CBS Asking $5.5M for 30-second Super Bowl 2021 Commercials

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  • ViacomCBS is reportedly asking $5.5M for 30-second ads during the 2021 Super Bowl.
  • The Super Bowl is the most watched sporting event of every year.
  • Barring any changes or cancellation, Super Bowl 50 will take place on February 7, 2021 at the Raymond James Stadium in Tampa, Florida.

With the NFL season almost here, football talk has moved forward, even as far as next year’s Super Bowl. Online betting sites have already started opening betting markets for some Super Bowl prop bets. If you want to wager on the coin flip, that bet is already up at the best betting sites.

On the business side of the most anticipated game of the year, CBS has already started pricing the commercial slots for Super Bowl LV. According to sources, ViacomCBS Inc- which holds broadcast rights for the game, is asking $5.5M for the 30-second commercial spots during the February 7, 2021 game.

Advertisers Want Back Out Clauses

People close to the talks are also saying that CBS will be requiring Super Bowl advertisers to also appear in the game’s online stream. That additional exposure will cost the companies roughly an additional $200,000. Potential advertisers don’t have an issue with that, however, what they are more worried about is whether the game will be affected by the continued outbreak of the COVID-19 virus.

While the NFL season is good to go next month, there is no guarantee that the coronavirus won’t halt the upcoming campaign or will force the championship game to be called off. Because of these uncertainties, advertisers want a way out of their commitments if the game is cancelled. Sources said that some advertisers have asked for contracts with clauses around contingencies.

But CBS reportedly told buyers that they will get their money back if the game is cancelled. Past Super Bowl ad contracts didn’t give advertisers the opportunity to back out, in case the game is cancelled. But this year is different, not just in the NFL but across all sports, due to the pandemic.

No Significant Price Hike

CBS charged $5.1M to $5.3M for 30-second TV ads during Super Bowl LIII last February. Historically, ad prices have gone up every year. However, with the coronavirus pandemic paralyzing the world’s economy, CBS decided not to seek a significant price hike this year due to the uncertainty caused by the coronavirus pandemic.

Many companies have cut advertising budgets as a response to the economic damage brought about by the COVID-19 pandemic. Retail business and the movie industry have taken a big hit from the outbreak and they comprise a good number of regular advertisers in the biggest game of the year. However, there are still companies who have the dollars to spend that are tempted to buy Super Bowl slots.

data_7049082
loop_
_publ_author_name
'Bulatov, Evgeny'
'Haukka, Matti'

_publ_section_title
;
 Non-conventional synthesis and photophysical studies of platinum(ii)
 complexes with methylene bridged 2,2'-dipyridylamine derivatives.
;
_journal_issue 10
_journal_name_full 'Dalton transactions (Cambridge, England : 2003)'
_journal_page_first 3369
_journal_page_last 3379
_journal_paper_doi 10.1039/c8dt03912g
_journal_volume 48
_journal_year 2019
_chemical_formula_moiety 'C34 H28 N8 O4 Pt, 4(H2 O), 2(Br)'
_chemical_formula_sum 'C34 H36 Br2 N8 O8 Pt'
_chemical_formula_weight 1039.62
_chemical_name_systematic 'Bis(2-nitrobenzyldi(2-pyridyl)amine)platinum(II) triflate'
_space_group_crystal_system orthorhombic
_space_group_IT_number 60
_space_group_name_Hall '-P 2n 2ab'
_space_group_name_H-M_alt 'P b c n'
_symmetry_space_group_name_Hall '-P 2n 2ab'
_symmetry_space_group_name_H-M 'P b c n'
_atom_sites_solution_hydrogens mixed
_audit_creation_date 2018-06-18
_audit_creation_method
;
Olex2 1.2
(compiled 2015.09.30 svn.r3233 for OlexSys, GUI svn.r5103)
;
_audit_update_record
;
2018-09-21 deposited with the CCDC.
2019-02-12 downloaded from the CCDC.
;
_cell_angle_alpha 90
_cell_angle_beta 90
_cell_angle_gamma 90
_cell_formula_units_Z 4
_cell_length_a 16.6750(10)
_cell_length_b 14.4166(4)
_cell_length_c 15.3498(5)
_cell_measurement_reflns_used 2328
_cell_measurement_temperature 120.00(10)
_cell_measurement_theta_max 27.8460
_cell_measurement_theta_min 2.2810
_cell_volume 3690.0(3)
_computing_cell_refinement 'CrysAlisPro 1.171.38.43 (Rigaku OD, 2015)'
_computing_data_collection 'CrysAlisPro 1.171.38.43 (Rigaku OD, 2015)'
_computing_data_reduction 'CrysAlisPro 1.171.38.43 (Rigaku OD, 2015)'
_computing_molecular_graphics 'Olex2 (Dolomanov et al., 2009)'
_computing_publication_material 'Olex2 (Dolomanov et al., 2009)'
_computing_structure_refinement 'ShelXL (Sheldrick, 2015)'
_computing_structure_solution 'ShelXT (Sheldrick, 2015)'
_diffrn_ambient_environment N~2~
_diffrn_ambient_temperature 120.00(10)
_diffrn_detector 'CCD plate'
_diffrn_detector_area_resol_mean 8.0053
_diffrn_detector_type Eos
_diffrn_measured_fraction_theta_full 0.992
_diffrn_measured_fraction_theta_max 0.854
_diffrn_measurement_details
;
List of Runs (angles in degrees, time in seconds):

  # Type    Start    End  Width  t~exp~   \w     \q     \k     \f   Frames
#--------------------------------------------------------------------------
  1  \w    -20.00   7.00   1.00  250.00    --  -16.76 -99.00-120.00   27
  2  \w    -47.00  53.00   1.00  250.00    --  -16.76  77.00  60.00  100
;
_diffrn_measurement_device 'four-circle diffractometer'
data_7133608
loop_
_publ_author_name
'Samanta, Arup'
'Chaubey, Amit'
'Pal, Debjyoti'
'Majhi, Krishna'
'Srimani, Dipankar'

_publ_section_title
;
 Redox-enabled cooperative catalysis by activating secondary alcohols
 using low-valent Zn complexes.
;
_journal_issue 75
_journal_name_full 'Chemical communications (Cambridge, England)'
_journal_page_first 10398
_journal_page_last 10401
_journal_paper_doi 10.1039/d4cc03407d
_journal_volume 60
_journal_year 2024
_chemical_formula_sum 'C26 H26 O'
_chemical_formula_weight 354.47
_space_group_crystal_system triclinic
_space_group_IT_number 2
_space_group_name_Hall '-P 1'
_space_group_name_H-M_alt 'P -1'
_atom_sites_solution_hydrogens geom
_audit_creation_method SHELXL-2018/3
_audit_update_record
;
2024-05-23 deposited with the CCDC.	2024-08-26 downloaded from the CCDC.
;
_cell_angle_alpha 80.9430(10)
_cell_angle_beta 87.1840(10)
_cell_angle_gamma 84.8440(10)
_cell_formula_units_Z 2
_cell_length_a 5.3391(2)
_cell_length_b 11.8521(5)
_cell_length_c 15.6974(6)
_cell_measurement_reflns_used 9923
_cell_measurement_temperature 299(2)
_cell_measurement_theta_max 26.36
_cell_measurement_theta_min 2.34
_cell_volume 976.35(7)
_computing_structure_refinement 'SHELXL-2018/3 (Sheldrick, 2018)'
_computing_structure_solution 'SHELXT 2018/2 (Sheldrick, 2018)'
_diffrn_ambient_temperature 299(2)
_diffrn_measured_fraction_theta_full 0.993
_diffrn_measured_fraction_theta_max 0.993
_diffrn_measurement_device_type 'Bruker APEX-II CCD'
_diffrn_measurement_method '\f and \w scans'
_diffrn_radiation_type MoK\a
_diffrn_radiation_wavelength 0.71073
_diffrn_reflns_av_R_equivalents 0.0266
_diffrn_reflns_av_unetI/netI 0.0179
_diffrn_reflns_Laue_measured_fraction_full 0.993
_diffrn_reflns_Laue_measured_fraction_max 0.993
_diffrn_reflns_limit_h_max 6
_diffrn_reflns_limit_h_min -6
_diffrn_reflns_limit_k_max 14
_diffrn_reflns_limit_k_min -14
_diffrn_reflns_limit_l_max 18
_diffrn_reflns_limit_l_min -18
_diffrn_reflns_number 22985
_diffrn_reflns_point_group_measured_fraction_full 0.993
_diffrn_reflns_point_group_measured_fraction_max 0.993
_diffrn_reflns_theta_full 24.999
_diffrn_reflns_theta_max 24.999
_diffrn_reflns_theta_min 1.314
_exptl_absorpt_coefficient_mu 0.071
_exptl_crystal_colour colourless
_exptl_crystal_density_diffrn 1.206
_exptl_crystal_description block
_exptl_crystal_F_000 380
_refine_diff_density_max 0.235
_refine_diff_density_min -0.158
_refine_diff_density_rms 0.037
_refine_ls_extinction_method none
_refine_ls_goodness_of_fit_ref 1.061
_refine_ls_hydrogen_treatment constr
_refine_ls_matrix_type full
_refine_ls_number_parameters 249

The Super Bowl is the most watched television broadcast of every year and as such, it provides advertisers the rare opportunity to reach tens of millions of potential customers at once. The 2020 edition of the Super Bowl, played between the Kansas City Chiefs and San Francisco 49ers, drew 99.9 million viewers in the United States. The most watched Super Bowl in history was Super Bowl XLIX with a record 114.4M viewers.

Biggest Event of the Year

Aside from being the championship game of the National Football League, the annual Super Bowl is the biggest entertainment event of the year in the United States. Some of the world’s most popular musicians take center stage during the iconic halftime show, performing in the most elaborate sets of their careers. Last year, music superstars Jennifer Lopez and Shakira set the stage on fire with their dazzling halftime performance.

Aside from the entertainment, the Super Bowl is also a haven for sports bettors. With countless prop bets including the coin flip result, time of singing the national anthem, halftime performers’ attires, and even wardrobe malfunctions. Earlier this year, the American Gaming Association said that approximately 26M Americans wagered around $6.8B on Super Bowl LIV.

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Shane Acedera / Author

Shane grew up watching the Magic & Bird rivalry but ended up rooting for Detroit's Bad Boys team in the 1990s NBA. He loves to tell sports stories and has been writing about sports since high school. When Shane isn't busy jotting down his thoughts, he's just chillin' at home with his wife Rocelle and their two dogs named Horry and Fisher. He recently added a new family member, adopting a handsome retired K-9 named Ranger.

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